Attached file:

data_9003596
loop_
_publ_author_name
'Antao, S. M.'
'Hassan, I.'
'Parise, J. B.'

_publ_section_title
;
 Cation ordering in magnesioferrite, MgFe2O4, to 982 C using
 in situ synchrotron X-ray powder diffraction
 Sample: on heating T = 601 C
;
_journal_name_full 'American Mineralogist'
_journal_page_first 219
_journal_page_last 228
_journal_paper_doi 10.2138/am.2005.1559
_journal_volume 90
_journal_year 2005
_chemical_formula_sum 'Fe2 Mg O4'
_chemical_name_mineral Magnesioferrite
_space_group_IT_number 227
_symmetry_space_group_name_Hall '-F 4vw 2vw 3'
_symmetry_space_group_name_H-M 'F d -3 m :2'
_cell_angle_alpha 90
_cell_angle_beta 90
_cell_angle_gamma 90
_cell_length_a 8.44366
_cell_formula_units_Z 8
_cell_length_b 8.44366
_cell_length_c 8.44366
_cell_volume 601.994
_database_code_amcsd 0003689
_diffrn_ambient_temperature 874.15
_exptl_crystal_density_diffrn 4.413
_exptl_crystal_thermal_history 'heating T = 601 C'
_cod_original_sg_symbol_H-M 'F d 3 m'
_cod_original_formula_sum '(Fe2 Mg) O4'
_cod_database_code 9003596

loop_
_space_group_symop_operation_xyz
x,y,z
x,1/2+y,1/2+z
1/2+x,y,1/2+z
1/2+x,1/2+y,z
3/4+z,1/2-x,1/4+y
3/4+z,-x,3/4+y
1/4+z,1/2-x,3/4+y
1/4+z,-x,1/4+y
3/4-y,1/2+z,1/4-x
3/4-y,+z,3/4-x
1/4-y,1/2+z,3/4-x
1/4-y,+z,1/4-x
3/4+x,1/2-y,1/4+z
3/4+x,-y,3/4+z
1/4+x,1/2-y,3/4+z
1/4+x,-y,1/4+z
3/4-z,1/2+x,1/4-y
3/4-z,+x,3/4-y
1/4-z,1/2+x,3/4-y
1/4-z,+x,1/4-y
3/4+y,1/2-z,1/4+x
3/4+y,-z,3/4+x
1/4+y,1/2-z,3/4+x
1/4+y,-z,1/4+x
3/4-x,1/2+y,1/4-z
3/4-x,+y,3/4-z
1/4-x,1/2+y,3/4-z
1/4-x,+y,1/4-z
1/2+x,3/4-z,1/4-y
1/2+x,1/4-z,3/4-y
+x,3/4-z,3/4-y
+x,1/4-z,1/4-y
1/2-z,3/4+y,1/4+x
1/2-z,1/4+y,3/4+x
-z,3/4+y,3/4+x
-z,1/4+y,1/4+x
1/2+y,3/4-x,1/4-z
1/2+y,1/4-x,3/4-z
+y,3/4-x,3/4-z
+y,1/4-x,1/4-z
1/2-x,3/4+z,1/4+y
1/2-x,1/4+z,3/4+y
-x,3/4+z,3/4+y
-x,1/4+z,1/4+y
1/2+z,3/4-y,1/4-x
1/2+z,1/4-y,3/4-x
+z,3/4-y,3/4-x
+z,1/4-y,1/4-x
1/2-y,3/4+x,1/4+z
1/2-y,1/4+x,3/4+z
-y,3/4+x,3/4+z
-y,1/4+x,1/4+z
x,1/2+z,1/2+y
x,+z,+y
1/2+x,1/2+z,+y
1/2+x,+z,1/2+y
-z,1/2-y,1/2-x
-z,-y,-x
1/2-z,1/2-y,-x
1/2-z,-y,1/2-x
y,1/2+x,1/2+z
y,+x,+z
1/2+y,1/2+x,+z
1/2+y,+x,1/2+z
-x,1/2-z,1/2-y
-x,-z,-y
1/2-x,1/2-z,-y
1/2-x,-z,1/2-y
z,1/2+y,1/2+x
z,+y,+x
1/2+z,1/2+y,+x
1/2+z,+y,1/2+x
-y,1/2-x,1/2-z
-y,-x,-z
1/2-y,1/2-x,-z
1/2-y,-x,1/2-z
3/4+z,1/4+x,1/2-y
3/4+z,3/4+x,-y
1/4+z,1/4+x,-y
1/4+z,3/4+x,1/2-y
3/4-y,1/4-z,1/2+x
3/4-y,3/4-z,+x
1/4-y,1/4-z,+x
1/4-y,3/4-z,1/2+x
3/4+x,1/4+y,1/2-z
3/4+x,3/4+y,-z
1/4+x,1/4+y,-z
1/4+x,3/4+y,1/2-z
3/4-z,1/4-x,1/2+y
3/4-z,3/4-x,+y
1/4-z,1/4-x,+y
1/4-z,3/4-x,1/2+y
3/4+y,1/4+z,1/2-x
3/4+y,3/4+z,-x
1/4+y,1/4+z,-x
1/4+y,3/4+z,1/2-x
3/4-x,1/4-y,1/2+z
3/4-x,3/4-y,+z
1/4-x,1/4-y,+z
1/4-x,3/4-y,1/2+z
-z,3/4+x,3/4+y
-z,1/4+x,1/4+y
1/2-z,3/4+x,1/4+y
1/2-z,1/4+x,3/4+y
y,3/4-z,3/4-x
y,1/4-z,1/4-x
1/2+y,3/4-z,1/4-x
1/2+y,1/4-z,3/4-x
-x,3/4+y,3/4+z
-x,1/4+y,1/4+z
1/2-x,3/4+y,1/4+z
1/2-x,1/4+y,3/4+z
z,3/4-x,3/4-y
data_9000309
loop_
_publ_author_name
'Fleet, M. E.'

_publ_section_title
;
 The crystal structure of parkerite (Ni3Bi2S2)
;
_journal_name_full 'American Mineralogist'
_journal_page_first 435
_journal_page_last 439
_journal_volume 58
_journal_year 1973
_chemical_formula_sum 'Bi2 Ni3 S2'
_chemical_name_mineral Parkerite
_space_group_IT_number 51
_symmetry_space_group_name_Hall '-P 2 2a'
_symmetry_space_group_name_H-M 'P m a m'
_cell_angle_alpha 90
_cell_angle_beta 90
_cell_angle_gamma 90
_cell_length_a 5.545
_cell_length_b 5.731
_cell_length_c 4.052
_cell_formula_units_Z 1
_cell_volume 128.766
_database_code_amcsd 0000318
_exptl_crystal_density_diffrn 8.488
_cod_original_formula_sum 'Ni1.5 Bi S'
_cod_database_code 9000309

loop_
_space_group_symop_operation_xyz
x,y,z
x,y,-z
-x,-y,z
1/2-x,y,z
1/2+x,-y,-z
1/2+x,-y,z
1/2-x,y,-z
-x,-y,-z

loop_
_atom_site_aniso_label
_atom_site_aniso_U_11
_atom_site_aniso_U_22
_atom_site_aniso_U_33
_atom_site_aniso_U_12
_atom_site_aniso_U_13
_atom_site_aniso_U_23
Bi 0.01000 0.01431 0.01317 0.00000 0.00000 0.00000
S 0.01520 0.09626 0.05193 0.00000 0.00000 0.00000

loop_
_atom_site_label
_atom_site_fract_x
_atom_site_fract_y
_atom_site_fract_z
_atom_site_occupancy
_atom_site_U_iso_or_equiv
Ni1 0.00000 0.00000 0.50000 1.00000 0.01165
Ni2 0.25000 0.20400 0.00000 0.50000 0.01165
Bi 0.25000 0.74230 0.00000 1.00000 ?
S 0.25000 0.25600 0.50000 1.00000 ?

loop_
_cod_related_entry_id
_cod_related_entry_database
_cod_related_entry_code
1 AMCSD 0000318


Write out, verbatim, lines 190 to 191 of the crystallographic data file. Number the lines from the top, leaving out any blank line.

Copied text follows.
1/2+x,-y,-z
1/2+x,-y,z